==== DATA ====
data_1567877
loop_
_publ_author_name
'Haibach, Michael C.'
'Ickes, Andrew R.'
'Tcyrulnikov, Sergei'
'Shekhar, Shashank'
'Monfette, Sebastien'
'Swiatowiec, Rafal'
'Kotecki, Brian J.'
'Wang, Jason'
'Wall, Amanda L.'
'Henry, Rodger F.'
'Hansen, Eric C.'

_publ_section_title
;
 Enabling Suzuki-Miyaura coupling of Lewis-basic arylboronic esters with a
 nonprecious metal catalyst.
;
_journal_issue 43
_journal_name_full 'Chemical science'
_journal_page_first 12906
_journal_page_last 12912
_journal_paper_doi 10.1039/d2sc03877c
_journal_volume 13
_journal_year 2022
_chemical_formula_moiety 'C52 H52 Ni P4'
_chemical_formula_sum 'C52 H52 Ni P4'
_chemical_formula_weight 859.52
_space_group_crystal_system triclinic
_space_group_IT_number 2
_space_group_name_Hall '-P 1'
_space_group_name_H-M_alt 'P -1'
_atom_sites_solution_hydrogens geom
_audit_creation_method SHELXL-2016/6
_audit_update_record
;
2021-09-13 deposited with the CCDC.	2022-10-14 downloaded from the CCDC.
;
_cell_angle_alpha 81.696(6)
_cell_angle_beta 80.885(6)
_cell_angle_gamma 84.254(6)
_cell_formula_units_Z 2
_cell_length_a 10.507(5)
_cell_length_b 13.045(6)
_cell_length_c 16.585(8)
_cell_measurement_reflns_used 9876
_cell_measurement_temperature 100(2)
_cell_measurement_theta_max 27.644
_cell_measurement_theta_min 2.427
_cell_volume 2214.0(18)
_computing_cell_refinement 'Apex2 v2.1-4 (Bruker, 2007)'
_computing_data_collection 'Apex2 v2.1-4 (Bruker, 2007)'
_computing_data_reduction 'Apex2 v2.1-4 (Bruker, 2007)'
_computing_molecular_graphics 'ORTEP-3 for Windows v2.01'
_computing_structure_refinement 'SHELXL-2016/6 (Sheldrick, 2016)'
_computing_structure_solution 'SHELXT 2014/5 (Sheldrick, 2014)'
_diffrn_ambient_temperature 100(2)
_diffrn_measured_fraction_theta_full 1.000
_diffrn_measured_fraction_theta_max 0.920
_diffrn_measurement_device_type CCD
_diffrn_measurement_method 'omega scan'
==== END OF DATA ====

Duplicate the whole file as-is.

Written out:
data_1567877
loop_
_publ_author_name
'Haibach, Michael C.'
'Ickes, Andrew R.'
'Tcyrulnikov, Sergei'
'Shekhar, Shashank'
'Monfette, Sebastien'
'Swiatowiec, Rafal'
'Kotecki, Brian J.'
'Wang, Jason'
'Wall, Amanda L.'
'Henry, Rodger F.'
'Hansen, Eric C.'

_publ_section_title
;
 Enabling Suzuki-Miyaura coupling of Lewis-basic arylboronic esters with a
 nonprecious metal catalyst.
;
_journal_issue 43
_journal_name_full 'Chemical science'
_journal_page_first 12906
_journal_page_last 12912
_journal_paper_doi 10.1039/d2sc03877c
_journal_volume 13
_journal_year 2022
_chemical_formula_moiety 'C52 H52 Ni P4'
_chemical_formula_sum 'C52 H52 Ni P4'
_chemical_formula_weight 859.52
_space_group_crystal_system triclinic
_space_group_IT_number 2
_space_group_name_Hall '-P 1'
_space_group_name_H-M_alt 'P -1'
_atom_sites_solution_hydrogens geom
_audit_creation_method SHELXL-2016/6
_audit_update_record
;
2021-09-13 deposited with the CCDC.	2022-10-14 downloaded from the CCDC.
;
_cell_angle_alpha 81.696(6)
_cell_angle_beta 80.885(6)
_cell_angle_gamma 84.254(6)
_cell_formula_units_Z 2
_cell_length_a 10.507(5)
_cell_length_b 13.045(6)
_cell_length_c 16.585(8)
_cell_measurement_reflns_used 9876
_cell_measurement_temperature 100(2)
_cell_measurement_theta_max 27.644
_cell_measurement_theta_min 2.427
_cell_volume 2214.0(18)
_computing_cell_refinement 'Apex2 v2.1-4 (Bruker, 2007)'
_computing_data_collection 'Apex2 v2.1-4 (Bruker, 2007)'
_computing_data_reduction 'Apex2 v2.1-4 (Bruker, 2007)'
_computing_molecular_graphics 'ORTEP-3 for Windows v2.01'
_computing_structure_refinement 'SHELXL-2016/6 (Sheldrick, 2016)'
_computing_structure_solution 'SHELXT 2014/5 (Sheldrick, 2014)'
_diffrn_ambient_temperature 100(2)
_diffrn_measured_fraction_theta_full 1.000
_diffrn_measured_fraction_theta_max 0.920
_diffrn_measurement_device_type CCD
_diffrn_measurement_method 'omega scan'